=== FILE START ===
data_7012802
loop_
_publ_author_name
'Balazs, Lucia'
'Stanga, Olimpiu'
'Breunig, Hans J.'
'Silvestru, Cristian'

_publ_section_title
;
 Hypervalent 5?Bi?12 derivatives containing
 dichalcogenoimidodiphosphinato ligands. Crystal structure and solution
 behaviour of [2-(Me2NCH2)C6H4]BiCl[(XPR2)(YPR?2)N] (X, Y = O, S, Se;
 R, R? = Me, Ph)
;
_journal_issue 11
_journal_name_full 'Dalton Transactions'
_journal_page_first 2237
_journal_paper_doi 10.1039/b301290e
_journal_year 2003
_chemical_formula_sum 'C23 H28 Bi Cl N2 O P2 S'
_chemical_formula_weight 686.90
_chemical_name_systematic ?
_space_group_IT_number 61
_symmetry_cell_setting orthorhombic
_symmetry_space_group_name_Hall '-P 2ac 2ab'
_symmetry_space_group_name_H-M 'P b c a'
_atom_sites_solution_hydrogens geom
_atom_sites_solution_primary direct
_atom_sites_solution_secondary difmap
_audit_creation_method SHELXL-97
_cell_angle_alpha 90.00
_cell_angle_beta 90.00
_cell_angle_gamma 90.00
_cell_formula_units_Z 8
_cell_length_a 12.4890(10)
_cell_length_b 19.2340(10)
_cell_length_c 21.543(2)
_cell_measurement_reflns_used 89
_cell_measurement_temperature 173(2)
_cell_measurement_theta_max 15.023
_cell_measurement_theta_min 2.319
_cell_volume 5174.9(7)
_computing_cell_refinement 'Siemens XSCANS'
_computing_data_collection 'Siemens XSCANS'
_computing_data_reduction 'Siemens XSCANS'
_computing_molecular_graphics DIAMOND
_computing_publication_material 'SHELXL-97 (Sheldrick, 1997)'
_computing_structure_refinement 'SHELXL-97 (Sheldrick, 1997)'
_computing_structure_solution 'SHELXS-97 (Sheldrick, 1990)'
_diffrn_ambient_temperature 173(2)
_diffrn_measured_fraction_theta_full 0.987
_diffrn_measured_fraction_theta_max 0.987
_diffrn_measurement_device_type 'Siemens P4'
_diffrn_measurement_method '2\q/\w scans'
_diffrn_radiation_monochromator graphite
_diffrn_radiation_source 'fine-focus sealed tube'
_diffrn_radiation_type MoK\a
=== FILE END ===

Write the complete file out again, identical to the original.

data_7012802
loop_
_publ_author_name
'Balazs, Lucia'
'Stanga, Olimpiu'
'Breunig, Hans J.'
'Silvestru, Cristian'

_publ_section_title
;
 Hypervalent 5?Bi?12 derivatives containing
 dichalcogenoimidodiphosphinato ligands. Crystal structure and solution
 behaviour of [2-(Me2NCH2)C6H4]BiCl[(XPR2)(YPR?2)N] (X, Y = O, S, Se;
 R, R? = Me, Ph)
;
_journal_issue 11
_journal_name_full 'Dalton Transactions'
_journal_page_first 2237
_journal_paper_doi 10.1039/b301290e
_journal_year 2003
_chemical_formula_sum 'C23 H28 Bi Cl N2 O P2 S'
_chemical_formula_weight 686.90
_chemical_name_systematic ?
_space_group_IT_number 61
_symmetry_cell_setting orthorhombic
_symmetry_space_group_name_Hall '-P 2ac 2ab'
_symmetry_space_group_name_H-M 'P b c a'
_atom_sites_solution_hydrogens geom
_atom_sites_solution_primary direct
_atom_sites_solution_secondary difmap
_audit_creation_method SHELXL-97
_cell_angle_alpha 90.00
_cell_angle_beta 90.00
_cell_angle_gamma 90.00
_cell_formula_units_Z 8
_cell_length_a 12.4890(10)
_cell_length_b 19.2340(10)
_cell_length_c 21.543(2)
_cell_measurement_reflns_used 89
_cell_measurement_temperature 173(2)
_cell_measurement_theta_max 15.023
_cell_measurement_theta_min 2.319
_cell_volume 5174.9(7)
_computing_cell_refinement 'Siemens XSCANS'
_computing_data_collection 'Siemens XSCANS'
_computing_data_reduction 'Siemens XSCANS'
_computing_molecular_graphics DIAMOND
_computing_publication_material 'SHELXL-97 (Sheldrick, 1997)'
_computing_structure_refinement 'SHELXL-97 (Sheldrick, 1997)'
_computing_structure_solution 'SHELXS-97 (Sheldrick, 1990)'
_diffrn_ambient_temperature 173(2)
_diffrn_measured_fraction_theta_full 0.987
_diffrn_measured_fraction_theta_max 0.987
_diffrn_measurement_device_type 'Siemens P4'
_diffrn_measurement_method '2\q/\w scans'
_diffrn_radiation_monochromator graphite
_diffrn_radiation_source 'fine-focus sealed tube'
_diffrn_radiation_type MoK\a